Dizzy Gillespie took trumpet playing to a new level and co-founded Be-Bop - the next
jazz language after Swing

Dizzy Gillespie is a major player in jazz history. He helped found Be-Bop. His big band produced the first successful fusion of Afro-Cuban rhythms and jazz. He was perhaps the greatest virtuoso on jazz trumpet.

Dizzy Gillespie was born John Birks Gillespie on October 21, 1917 in Cheraw, South Carolina. He was the youngest child of nine children and his father was a bricklayer, musician and band leader. The elder Birks encouraged all of his children to learn to play music and the instruments for his bands were kept in the home. However, his first eight children did not show any great talent for music. His youngest child eventually made up for the older eight in musical talent.

When young Dizzy tried to learn to play trombone, his arms were too short to reach all of the slide positions. So, he taught himself trumpet instead. In 1930, when he was learning to play trumpet, Gillespie heard The Teddy Hill Orchestra broadcasting live from the Savoy Ballroom in New York. He fell in love with the band and especially with the playing of trumpeter, Roy Eldridge. Young Dizzy Gillespie decided he wanted to be a jazz trumpet player like his idol, Roy Eldridge.

After graduating from his local school in 1933, Gillespie was awarded a scholarship to a tiny black prep school - Laurinburg Institute in North Carolina. He attended Laurinburg and played music there for two years until his family moved to Philadelphia in 1935. Dizzy left school and moved to Philadelphia getting his first fulltime musician's job with Frankie Fairfax's band in Philadelphia. While gigging in Philadelphia he learned all of his idol Roy Eldridge's solos from records and broadcasts.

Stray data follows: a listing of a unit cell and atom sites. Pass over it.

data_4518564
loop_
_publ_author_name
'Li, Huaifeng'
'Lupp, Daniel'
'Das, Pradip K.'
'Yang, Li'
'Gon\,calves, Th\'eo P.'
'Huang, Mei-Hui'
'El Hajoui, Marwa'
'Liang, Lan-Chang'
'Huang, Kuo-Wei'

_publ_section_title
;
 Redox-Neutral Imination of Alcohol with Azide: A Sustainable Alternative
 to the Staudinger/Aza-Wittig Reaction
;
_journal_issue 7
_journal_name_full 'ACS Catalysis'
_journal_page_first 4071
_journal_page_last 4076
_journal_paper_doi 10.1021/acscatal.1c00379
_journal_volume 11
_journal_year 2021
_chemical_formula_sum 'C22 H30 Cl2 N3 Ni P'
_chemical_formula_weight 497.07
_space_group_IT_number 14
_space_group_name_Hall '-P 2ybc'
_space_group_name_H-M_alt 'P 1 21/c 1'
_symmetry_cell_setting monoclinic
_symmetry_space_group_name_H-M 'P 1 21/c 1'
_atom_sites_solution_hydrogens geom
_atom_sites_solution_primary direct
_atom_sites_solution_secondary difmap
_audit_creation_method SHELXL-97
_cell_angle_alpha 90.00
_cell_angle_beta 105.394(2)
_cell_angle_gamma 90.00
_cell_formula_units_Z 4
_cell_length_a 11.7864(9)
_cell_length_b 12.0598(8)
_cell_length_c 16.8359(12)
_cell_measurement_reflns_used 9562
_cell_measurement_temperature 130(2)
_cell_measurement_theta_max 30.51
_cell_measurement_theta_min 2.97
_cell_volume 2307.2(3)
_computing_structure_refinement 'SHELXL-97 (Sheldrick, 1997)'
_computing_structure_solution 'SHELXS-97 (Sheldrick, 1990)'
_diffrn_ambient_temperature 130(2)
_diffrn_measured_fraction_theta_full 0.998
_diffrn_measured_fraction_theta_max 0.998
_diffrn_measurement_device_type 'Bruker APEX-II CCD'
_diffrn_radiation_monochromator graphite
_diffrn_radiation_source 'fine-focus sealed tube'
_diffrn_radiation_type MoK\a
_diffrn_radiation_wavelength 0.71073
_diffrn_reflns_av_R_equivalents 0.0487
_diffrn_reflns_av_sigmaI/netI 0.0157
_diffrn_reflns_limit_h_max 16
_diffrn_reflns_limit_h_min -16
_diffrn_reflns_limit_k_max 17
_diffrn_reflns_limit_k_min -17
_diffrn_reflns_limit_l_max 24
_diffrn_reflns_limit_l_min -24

In 1937 Dizzy Gillespie moved to New York and took Roy Eldridge's place in the Teddy Hill Orchestra. His first recording was made that year with Hill : "King Porter Stomp". He also met a chorus girl from the Apollo Theatre named Lorraine whom he married in 1940 and with whom he stayed married until his death in 1993.

Gillespie left Teddy Hill's band after about a year and free-lanced for a year. Cuban trumpet player, Mario Bauza, then helped Dizzy join Cab Calloway's big band in 1939. He stayed in this popular band until 1941 and one can hear the development of his playing in the short solos he took in his recordings with Calloway. Cab Calloway did not like his style of playing nor his love of humor and practical jokes. In a famous incident in 1941, Calloway was hit in the back of the head by a spitball thrown by another musician and blamed Gillespie for throwing it. They argued strongly about it and that argument ended with with Cab receiving a knife cut that require stitches and with Dizzy being fired.

During his tenure with Calloway, he began writing big-band arrangements for Woody Herman, Jimmy Dorsey and others. He became friends with alto saxophonist, Charlie "Bird" Parker . He began sitting in at Minton's Playhouse and Monroe's in Harlem with emerging bebop stars Bird, pianist Thelonius Monk, drummer Kenney Clarke, Guitarist Charlie Christian, and with swing stars Roy Eldridge , Coleman Hawkins , Lester Young , Benny Goodman, Ben Webster and others. Dizzy Gillespie was not highly regarded by most established trumpet stars at this time. The established swing trumpet players focused on good tone and intonation. He was focusing on harmonic evolution and had a rather thin tone. His tone got better later on.